This work will be included in the forthcoming catalogue raisonné of Henri Edmond Cross being prepared by Patrick Offenstadt.
Working in close proximity on the Côte d’Azur in 1892, Cross and Paul Signac explored the methods and theories of Neo-Impressionist divisionism as pioneered by Georges Seurat, who passed away the year prior. Scientists Ogden Rood, Michel-Eugène Chevreul and Charles Henry each published theories of light and color in which they analyzed the differentiation between color-light and color-pigment. Their findings provoked the interest of a group of young artists frustrated by the Impressionist approach to painting the effects of light and atmosphere. Experimenting with the scientific notion of optical mixing, they created forms out of small dots of pure pigment in their painting. Though Cross was friendly with many of the Neo-Impressionist group, he did not begin painting divisionist pictures until after Seurat’s death in 1891. By the end of the decade, Cross had abandoned the pointillist dot and instead favored separated rectangular strokes of pure color, similar to the tesserae of mosaics. Cross aimed ultimately for his “technique [to] cede its place to sensation” (I. Compin, op. cit., p. 42).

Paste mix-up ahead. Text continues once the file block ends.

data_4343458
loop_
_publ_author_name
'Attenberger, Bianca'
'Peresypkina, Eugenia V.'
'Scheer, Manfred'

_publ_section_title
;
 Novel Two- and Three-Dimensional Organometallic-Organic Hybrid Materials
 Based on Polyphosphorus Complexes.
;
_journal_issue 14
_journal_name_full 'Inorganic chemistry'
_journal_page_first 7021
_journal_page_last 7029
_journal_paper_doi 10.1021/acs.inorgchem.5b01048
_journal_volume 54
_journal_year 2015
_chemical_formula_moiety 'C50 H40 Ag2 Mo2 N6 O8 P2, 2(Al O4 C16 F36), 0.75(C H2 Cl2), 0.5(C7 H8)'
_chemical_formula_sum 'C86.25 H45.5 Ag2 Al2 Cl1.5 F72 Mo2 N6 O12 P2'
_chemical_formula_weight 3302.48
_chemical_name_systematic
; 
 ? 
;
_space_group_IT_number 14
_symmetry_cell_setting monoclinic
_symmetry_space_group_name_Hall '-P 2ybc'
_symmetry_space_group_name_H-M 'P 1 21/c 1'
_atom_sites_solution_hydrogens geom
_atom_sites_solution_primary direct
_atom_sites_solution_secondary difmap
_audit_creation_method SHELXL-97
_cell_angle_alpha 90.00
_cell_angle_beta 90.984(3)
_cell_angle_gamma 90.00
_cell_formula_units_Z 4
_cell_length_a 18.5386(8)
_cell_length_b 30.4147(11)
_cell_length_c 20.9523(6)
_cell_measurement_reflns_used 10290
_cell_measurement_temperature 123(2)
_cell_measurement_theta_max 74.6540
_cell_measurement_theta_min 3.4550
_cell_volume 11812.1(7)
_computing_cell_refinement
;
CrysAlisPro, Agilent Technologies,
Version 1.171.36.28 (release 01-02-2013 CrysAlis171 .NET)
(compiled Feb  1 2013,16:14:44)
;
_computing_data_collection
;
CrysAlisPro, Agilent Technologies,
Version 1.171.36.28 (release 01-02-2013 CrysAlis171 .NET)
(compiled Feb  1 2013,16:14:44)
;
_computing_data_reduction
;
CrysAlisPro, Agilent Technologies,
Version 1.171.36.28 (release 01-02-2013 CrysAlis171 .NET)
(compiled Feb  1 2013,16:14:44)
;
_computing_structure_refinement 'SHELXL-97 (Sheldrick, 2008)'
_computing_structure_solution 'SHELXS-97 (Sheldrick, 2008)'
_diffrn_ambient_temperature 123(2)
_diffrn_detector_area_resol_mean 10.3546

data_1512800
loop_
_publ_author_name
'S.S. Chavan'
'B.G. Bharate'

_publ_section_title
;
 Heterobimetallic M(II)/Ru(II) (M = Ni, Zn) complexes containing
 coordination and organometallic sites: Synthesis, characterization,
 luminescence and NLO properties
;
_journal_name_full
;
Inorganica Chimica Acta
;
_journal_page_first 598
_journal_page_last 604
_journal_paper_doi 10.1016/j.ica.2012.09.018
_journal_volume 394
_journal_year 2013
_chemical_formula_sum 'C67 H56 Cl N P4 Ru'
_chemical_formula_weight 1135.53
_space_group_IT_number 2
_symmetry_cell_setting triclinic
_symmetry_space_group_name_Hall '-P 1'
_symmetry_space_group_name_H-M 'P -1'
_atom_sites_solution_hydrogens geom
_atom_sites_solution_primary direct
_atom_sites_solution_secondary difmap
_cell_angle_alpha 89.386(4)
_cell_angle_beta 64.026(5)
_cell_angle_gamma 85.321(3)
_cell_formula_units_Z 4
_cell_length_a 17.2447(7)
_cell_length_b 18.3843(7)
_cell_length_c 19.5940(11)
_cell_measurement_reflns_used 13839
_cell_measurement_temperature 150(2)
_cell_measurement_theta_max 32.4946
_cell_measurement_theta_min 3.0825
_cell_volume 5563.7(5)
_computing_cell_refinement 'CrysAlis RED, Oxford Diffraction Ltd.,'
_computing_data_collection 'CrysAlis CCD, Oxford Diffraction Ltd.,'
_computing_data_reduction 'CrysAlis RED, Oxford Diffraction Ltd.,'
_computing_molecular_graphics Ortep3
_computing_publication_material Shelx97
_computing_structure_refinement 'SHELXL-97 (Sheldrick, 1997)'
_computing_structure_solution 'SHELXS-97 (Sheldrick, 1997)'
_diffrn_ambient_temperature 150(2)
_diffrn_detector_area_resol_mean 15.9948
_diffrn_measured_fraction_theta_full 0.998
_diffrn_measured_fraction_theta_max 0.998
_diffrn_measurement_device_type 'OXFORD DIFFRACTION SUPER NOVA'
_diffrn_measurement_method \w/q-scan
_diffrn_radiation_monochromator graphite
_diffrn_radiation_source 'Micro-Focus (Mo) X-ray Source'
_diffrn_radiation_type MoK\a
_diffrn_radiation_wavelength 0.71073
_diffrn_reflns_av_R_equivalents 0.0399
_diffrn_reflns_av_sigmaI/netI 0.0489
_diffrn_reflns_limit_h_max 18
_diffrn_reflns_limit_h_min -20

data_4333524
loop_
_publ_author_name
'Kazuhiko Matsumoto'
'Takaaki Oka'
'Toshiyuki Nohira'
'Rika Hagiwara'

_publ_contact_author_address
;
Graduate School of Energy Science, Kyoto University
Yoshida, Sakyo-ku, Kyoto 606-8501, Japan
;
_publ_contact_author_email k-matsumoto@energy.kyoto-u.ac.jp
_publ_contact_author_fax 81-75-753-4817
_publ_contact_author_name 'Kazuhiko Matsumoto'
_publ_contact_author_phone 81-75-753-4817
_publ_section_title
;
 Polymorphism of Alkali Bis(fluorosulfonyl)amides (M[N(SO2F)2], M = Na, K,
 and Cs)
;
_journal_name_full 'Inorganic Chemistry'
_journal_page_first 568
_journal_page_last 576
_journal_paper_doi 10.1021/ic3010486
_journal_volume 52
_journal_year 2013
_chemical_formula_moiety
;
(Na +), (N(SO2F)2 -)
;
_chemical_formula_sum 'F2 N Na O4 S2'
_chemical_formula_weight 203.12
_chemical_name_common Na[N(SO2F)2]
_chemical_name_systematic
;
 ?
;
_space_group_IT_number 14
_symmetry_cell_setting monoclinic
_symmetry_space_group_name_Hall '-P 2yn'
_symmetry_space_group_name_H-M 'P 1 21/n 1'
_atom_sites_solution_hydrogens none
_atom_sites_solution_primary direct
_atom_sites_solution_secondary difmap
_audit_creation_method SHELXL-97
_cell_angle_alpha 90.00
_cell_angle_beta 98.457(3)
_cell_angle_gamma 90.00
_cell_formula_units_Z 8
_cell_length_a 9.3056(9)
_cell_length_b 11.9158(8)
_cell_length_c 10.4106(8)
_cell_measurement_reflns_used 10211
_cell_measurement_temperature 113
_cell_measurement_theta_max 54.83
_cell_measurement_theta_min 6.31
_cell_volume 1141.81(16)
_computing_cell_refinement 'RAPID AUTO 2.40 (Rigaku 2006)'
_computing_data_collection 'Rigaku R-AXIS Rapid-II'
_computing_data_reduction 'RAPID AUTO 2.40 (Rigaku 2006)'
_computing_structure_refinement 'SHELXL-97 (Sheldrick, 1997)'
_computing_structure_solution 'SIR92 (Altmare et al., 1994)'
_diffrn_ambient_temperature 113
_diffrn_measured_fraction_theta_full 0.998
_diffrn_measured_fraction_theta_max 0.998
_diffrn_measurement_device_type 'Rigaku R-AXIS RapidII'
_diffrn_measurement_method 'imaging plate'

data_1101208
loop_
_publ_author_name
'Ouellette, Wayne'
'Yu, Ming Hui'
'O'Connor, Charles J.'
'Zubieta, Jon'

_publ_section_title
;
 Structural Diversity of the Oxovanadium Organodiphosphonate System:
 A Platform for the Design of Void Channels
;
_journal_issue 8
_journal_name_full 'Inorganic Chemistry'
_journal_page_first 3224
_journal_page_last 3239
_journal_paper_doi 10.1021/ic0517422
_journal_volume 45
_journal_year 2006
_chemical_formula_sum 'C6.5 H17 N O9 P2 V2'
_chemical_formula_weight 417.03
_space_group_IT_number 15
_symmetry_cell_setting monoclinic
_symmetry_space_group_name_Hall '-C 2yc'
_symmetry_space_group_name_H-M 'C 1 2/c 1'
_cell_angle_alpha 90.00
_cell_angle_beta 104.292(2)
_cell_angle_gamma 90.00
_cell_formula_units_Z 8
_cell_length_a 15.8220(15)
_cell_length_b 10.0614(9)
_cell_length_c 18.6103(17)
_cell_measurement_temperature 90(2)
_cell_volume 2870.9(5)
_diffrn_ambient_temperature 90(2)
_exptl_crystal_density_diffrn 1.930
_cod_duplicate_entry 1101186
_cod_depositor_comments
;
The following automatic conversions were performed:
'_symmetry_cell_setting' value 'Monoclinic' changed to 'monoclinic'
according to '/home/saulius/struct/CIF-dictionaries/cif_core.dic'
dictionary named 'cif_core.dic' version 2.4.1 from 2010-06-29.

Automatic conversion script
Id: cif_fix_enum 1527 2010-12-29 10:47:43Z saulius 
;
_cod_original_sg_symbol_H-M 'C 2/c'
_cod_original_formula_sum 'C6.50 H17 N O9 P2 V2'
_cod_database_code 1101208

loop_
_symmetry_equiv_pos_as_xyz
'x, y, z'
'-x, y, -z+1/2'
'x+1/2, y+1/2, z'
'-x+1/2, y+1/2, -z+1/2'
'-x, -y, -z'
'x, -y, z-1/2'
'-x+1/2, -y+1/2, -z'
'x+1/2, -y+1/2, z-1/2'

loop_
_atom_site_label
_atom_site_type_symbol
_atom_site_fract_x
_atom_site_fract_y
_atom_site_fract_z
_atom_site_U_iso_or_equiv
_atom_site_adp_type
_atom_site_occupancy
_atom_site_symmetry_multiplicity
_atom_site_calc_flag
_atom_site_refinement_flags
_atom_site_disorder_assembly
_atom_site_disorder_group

In July 1903, Cross and his wife traveled to Venice, where they remained for five weeks. The artist was captivated by the beauty of the city, falling under its spell like so many others before him. While the artist was moved by the works of Vittore Carpaccio, Giovanni Bellini, Francesco Guardi, Paolo Veronese and Jacopo Tintoretto, he was disappointed by the Venetian scenes by Canaletto, noting that they were far too “cold and linear.” His notebooks were filled with sketches and watercolors of the lagoon and city’s canals with careful detailing of the gondolas and sailing vessels. After returning to his home in Saint-Clair in September, Cross began a series of oil paintings that he based on his notes and sketches from his Venetian sojourn. In a letter to fellow neo-Impressionist Charles Angrand, Cross wrote, “The admiration and the taste that one has for the coast of Provence prepares one for the sensual joy of Venice. Their two contrasted beauties create a happy balance: one is brown and stripped bare, the other is blonde and bedecked in the most marvelous jewels. As it is in Titian’s Sacred and Profane Love, the two gaze at one another in the same water” (quoted in F. Baligand, Cross et le néo-impressionnisme, exh. cat., Musée de la Chartreuse de Douai, 1998, p. 42).